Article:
The pragmatism of free software idealism
and the idealism of open source pragmatism
by RIchard Hillesley
"Propriety and single interest divides the people of a land and the whole world into parties and is the cause of all wars and bloodshed and contention everywhere" – Gerrard Winstanley, 1649
"If you want to accomplish something in the world, idealism isn't enough – you need to choose a method that works to achieve the goal. In other words, you need to be pragmatic" – Richard Stallman
Free software is and was an idealistic proposition. Its aim was to change the world and the way we live, work and play, albeit with particular reference to computer programs and the way they are put together.
In the beginning, the idea that software should be free was deemed unrealistic and laughable, and then unworkable. Now, for the most part, it is deemed acceptable and desirable – not just as a workable approach to writing software, but as a means of writing better software.
Free and open source software is no longer a fringe movement. But, as Dan Cohen points out, "if the movement toward shared digital openness," (he is also writing about the wider issues of open access and digital freedom), "seems like a single groundswell, it masks an underlying tension between pragmatism and idealism."
The tension Cohen identifies is between Richard Stallman, who he pictures as "the seer and the intellectual justifier of 'free software'", and Linus Torvalds and his "focus on the practical as well as a less radical name – 'open source' – that convinced tech giant IBM to commit billions of dollars to Linux starting in the late 1990s."
Principle versus pragmatism
Separation between idealism and pragmatism has become a convenient way of painting the apparent differences between open source and free software, where idealism is free software and probably a bit extreme, and pragmatism is open source and probably a bit divisive, or vice-versa.
After all 'open source' was conceived as a means of making free software more acceptable to the enterprise by changing terms, tearing away misconceptions and offering concessions to a more liberal licensing regime.
But Simon Phipps, a member of the board of the Open Source Initiative (OSI), tells a different story. "My view has been that principles drive action," he says, "and the point of OSI when it was started in 1998 was that there was a group of people who realised that the principles of free software were not penetrating into business, and decided to do something pragmatic about it. If you ask any of the people involved, such as Bruce Perens", the Debian leader who drew up the Debian Free Software Guidelines, "they will tell you that the guiding principle was free software, and it was the Debian Free Software Guidelines that became the Open Source Definition. So it's very hard to create a conflict between the two unless you take an absolutist position that says if you do any free software you must do all free software."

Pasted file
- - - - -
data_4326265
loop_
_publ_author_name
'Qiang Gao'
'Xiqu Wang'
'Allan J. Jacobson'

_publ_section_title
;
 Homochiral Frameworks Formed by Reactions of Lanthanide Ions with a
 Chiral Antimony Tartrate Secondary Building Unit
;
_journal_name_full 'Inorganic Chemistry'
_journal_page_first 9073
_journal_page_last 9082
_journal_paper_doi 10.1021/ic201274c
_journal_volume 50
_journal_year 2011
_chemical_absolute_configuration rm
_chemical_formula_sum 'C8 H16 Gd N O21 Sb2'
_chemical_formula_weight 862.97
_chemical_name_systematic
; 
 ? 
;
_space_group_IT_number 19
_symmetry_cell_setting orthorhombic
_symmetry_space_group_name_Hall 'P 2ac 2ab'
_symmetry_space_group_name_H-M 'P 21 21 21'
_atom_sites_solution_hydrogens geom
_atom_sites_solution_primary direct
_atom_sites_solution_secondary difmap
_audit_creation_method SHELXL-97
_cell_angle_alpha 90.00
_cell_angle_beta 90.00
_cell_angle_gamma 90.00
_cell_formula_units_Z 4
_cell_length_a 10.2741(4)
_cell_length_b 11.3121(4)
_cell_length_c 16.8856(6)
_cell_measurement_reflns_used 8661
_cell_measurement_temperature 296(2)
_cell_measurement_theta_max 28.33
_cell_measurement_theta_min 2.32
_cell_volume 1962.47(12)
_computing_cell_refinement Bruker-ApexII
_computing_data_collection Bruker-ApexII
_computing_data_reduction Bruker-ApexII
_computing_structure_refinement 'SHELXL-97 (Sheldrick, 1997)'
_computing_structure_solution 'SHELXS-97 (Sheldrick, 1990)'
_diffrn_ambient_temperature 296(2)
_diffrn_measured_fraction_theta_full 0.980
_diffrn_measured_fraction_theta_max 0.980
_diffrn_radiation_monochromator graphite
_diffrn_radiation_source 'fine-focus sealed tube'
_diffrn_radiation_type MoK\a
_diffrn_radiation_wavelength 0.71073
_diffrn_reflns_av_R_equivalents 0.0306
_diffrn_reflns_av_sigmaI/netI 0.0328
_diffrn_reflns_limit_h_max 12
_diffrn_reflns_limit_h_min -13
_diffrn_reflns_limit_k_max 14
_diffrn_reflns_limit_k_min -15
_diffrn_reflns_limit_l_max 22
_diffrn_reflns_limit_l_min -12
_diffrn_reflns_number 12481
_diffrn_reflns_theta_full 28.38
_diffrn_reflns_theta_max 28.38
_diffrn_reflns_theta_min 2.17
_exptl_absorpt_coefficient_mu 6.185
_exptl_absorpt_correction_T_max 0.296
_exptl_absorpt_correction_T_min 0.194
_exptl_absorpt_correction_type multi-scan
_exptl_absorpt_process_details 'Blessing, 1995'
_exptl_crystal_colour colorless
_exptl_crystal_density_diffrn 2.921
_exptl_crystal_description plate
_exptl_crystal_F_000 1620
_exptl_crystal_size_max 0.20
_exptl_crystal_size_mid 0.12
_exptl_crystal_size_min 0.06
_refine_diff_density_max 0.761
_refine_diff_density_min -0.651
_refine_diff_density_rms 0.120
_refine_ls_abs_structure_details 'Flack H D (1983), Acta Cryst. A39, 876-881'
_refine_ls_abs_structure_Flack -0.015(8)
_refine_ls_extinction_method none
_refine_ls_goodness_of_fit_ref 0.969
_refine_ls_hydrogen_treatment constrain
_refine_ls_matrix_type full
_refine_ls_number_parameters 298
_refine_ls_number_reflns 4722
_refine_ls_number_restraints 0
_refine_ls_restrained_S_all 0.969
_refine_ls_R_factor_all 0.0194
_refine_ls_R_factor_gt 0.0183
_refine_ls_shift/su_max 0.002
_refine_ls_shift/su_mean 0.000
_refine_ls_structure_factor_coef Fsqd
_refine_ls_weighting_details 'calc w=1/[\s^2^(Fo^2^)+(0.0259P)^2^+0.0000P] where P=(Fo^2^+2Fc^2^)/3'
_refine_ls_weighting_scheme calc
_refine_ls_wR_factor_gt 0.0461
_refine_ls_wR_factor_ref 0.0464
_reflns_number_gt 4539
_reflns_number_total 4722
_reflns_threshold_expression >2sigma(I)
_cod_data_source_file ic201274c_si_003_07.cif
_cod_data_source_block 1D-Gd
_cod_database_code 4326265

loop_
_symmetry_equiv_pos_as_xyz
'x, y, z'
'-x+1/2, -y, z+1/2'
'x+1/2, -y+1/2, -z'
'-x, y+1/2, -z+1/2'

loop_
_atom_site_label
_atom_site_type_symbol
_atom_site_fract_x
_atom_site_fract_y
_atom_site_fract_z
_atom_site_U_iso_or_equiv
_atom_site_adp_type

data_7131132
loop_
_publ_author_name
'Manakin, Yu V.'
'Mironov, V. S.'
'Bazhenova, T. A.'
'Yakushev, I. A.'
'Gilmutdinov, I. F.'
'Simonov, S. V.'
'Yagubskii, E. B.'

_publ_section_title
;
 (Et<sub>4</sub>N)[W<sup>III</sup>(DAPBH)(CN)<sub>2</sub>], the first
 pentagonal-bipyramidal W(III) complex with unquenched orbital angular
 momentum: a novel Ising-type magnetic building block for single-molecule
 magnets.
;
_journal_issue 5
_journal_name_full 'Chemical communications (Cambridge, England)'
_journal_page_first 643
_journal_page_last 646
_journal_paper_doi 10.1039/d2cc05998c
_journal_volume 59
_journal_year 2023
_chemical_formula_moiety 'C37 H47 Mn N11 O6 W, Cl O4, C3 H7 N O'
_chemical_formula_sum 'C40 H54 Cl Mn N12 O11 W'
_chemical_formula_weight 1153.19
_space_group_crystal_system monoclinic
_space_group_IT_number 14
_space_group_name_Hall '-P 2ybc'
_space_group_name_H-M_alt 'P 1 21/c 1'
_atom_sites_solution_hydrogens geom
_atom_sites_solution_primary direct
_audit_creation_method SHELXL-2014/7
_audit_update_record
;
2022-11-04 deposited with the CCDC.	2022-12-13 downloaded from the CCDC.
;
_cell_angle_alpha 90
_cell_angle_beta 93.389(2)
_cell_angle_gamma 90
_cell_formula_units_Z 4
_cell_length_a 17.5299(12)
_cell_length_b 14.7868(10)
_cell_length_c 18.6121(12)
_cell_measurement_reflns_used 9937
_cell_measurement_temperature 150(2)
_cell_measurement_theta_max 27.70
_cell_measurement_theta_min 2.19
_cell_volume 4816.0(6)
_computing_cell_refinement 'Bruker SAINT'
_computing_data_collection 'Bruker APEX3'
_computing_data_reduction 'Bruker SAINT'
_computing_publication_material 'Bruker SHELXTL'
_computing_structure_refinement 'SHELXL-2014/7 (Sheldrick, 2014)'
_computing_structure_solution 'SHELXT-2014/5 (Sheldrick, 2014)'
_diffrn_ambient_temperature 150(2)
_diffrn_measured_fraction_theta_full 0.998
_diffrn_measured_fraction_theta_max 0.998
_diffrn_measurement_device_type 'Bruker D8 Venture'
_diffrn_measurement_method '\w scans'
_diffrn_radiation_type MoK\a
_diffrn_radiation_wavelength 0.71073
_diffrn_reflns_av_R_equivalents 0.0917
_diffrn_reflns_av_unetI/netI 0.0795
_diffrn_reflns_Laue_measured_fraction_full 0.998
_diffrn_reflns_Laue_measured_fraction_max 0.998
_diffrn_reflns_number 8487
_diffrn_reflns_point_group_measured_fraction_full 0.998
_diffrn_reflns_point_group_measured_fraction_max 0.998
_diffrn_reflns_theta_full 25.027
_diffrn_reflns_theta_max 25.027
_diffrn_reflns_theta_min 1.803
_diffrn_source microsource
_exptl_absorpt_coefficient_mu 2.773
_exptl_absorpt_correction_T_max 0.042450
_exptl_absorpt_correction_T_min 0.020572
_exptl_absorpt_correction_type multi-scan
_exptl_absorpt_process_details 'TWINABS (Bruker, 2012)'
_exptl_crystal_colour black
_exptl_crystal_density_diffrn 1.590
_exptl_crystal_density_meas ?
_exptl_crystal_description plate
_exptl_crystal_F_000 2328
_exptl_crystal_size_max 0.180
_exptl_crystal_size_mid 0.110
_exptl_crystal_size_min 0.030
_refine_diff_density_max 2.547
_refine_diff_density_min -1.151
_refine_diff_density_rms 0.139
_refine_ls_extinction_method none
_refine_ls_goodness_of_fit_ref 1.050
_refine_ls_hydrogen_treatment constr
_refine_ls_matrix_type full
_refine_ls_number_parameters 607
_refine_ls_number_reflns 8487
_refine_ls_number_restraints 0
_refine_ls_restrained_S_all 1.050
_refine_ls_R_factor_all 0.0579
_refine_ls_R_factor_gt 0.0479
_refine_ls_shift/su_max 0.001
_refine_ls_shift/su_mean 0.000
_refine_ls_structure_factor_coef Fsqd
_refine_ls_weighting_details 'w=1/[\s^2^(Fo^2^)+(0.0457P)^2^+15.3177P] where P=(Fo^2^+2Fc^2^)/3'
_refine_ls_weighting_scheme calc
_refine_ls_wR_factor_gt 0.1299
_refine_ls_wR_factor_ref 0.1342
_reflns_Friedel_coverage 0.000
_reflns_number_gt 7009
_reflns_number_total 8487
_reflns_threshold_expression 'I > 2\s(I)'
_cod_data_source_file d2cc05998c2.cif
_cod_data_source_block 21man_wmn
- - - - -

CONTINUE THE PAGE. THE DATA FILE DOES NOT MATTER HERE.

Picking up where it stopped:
"The problem is not one of principle versus pragmatism. The problem is that you can very rarely find a situation in any activity where behaviour is homogeneous, and this tends to be what some voices in the free software world react against. Corporations are not people, and only people have ethics. Corporations don't. Corporations are the aggregate of the actions of all the people who act on their behalf, so it's not reasonable to expect corporations to act on the basis of ethics. The individuals might have ethics, but the corporations do not. The OSI was formed out of the recognition that corporations don't have ethics, and if you want an organisation to engage in free software what you have to do is give it a set of objective benefits, and some people didn't understand that."
"They thought that the act of giving businesses objective targets and objective benefits was somehow a betrayal of the principles of free software. But it's not. You expect the people within the business to accept the principles of free software and you expect the corporations to head towards the benefits of 'open source', and the separation between the two is more apparent than real".